# Taylor series for different points… how do they look?

I can't understand what it means to do the Taylor series at the point $a$.

The best way would be showing me how it looks for different $a$ on a graph. Do I find those graphs on the Internet?

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Have you seen Taylor series at Wikipedia? Its graphs all have $a=0$, but that's just a matter of mentally translating everything to the left or right. – Henning Makholm Oct 31 '11 at 22:12
I know it, but I don't know when it should be done around 0, and when around any another point. And why. – deem Oct 31 '11 at 22:19
It's not a matter of when it "should" be done around which $a$. You can (except in particular pathological cases) choose for yourself which point you want to develop the function around. It can always be done; the difference is just in when the results will be helpful to you. And that depends entirely on what you're trying to do with the series afterwards. – Henning Makholm Oct 31 '11 at 22:23
One reason to do it around a point is you know the value of a function at that point. For example, if you want $\log_{10} 997$ it is natural to make a Taylor series around $1000$ because you know that $\log_{10}1000=3$, so $\log_{10}(1000+x)\approx 3+(x-1000)\frac{d}{dx}\log_{10}x|_{1000}$ will be quite close – Ross Millikan Oct 31 '11 at 22:29
The three blue curves represent different orders of the expansion. The highest and straight one only considers the constant and linear terms-that is why it is straight and has only one dot. The curve with two dots considers the second order term: $-\frac{1}{2}(x-2)^2\sin(2)$, so is more accurate. The one with three dots includes the third order term as well and is more accurate yet. – Ross Millikan Oct 31 '11 at 23:11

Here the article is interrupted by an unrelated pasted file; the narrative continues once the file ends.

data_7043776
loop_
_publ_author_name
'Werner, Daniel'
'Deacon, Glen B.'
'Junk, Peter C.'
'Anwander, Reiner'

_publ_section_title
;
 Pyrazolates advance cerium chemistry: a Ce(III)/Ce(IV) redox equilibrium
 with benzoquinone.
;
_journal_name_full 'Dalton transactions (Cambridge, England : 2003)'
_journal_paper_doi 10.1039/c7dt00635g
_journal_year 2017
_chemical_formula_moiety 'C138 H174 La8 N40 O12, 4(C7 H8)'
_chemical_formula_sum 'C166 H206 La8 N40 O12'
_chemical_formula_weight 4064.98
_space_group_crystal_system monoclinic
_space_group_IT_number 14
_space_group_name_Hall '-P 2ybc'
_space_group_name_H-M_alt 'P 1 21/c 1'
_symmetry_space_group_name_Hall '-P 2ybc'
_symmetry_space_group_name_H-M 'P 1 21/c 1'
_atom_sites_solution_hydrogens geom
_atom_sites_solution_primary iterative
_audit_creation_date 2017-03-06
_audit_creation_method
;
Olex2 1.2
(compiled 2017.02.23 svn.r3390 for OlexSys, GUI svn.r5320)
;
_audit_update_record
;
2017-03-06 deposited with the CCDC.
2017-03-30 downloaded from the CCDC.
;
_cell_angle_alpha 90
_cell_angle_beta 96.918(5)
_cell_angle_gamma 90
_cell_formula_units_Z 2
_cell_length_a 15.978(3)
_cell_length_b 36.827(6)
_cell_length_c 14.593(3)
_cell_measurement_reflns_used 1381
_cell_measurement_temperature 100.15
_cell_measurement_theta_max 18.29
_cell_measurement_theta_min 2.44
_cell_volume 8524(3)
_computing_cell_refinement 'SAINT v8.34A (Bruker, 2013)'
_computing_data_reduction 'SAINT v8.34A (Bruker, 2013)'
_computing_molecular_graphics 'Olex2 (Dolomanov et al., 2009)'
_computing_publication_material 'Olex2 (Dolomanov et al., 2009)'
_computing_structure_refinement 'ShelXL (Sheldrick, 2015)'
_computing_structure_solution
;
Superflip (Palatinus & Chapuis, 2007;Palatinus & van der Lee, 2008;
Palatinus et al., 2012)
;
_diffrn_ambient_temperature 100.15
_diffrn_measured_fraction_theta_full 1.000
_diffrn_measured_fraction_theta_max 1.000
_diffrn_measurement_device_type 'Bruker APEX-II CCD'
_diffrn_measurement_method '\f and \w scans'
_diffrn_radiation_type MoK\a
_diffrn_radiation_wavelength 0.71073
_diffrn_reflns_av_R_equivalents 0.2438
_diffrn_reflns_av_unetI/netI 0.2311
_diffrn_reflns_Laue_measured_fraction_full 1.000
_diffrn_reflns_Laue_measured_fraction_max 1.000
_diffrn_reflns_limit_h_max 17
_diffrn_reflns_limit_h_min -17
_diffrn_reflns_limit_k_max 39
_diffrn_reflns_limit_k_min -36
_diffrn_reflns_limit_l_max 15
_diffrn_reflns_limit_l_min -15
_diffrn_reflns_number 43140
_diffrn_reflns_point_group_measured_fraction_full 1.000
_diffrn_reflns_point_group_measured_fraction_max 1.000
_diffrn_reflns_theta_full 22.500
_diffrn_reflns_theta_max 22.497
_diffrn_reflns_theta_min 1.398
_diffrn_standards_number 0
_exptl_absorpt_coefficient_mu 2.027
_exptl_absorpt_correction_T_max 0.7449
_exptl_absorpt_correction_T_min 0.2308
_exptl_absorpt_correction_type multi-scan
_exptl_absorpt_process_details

## 3 Answers

...The best way would be showing me how it looks for different $a$ on a graph.

The others have done (most of) the math; I'll do the cartoons:

$\exp\,x$:

$\dfrac1{1-x}$:

$\ln(1+x)$:

$\arctan\,x$:

$\sin\,x$:

Note that the polynomials (except for the horizontal constant function) are "tangent" to the original function at the expansion point (shown in red above). That's sort of the idea: these polynomials are the unique $p$-th degree polynomials that have $p+1$-fold contact with the function being approximated.

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Awesome graphics. How were they created? – AvatarOfChronos May 9 '12 at 4:25
@Avatar: I used Mathematica to generate those cartoons. – J. M. May 9 '12 at 4:29

If you do a Taylor series around $0$ (also called a MacLaurin series) it looks like $f(x)=b_0+b_1x+b_2x^2+\ldots$. If you do it around $a$ it looks like $f(x)=b_0+b_1(x-a)+b_2(x-a)^2+\ldots$. The expansion is generally more accurate the closer $x$ is to the expansion point.

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I guess that you can find a lot of stuff just googling "Taylor series". Anyway, here is a very brief explanation.

Let $f:(a,b)\rightarrow\mathbb R$ differentiable infinitely many times. You can consider the series

$$\sum_{n=0}^\infty\frac{f^{(n)}(x_0)(x-x_0)^n}{n!}$$

which under suitable hypotheses gives you $f(x)$ back in a neighborhood of $x_0$. So, the fact that you have fixed a base point $x_0$, that now I see you called $a$, explains why the expansion is around a point.

Now, exercise: write down the Taylor series for $f(x)=e^x$ about $x_0=0$ and then $x_0=1$ and see that they are different.

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